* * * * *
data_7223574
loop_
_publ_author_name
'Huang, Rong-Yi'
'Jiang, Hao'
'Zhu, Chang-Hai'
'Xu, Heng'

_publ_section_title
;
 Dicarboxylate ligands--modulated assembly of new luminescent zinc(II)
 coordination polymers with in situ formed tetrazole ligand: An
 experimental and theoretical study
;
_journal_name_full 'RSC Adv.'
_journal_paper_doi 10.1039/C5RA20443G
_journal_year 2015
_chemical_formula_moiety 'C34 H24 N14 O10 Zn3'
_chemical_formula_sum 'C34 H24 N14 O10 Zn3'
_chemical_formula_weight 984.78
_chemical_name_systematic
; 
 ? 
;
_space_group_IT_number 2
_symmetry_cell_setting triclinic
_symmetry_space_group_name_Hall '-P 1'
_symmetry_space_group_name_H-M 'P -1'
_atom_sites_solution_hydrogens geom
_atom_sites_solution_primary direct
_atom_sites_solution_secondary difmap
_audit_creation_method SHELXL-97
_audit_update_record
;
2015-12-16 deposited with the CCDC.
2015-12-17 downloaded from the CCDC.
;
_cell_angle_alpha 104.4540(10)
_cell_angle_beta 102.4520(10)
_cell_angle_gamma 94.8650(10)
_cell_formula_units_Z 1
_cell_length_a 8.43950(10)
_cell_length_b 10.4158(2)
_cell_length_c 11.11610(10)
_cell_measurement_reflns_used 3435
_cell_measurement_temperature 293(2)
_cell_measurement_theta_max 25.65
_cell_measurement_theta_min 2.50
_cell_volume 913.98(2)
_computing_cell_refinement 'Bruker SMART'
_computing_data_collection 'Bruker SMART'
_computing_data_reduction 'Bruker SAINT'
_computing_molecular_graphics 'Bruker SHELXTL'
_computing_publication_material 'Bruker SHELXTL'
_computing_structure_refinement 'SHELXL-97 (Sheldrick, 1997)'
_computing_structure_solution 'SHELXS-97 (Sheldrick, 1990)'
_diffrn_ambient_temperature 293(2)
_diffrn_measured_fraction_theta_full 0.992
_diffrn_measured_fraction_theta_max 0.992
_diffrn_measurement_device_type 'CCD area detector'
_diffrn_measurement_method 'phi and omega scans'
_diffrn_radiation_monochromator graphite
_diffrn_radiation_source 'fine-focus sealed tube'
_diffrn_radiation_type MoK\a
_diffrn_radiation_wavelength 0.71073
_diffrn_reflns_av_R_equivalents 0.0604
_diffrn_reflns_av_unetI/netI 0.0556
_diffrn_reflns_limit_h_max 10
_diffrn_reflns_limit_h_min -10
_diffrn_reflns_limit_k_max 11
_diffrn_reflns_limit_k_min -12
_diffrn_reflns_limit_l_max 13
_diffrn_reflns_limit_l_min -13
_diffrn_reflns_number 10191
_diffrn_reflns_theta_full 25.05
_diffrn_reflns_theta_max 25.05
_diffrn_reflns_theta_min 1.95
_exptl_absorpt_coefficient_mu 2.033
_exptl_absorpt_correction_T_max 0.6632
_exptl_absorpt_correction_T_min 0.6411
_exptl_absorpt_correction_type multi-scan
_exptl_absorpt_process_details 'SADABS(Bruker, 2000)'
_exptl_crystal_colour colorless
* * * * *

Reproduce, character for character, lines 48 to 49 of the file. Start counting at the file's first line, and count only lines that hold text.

_cell_volume 913.98(2)
_computing_cell_refinement 'Bruker SMART'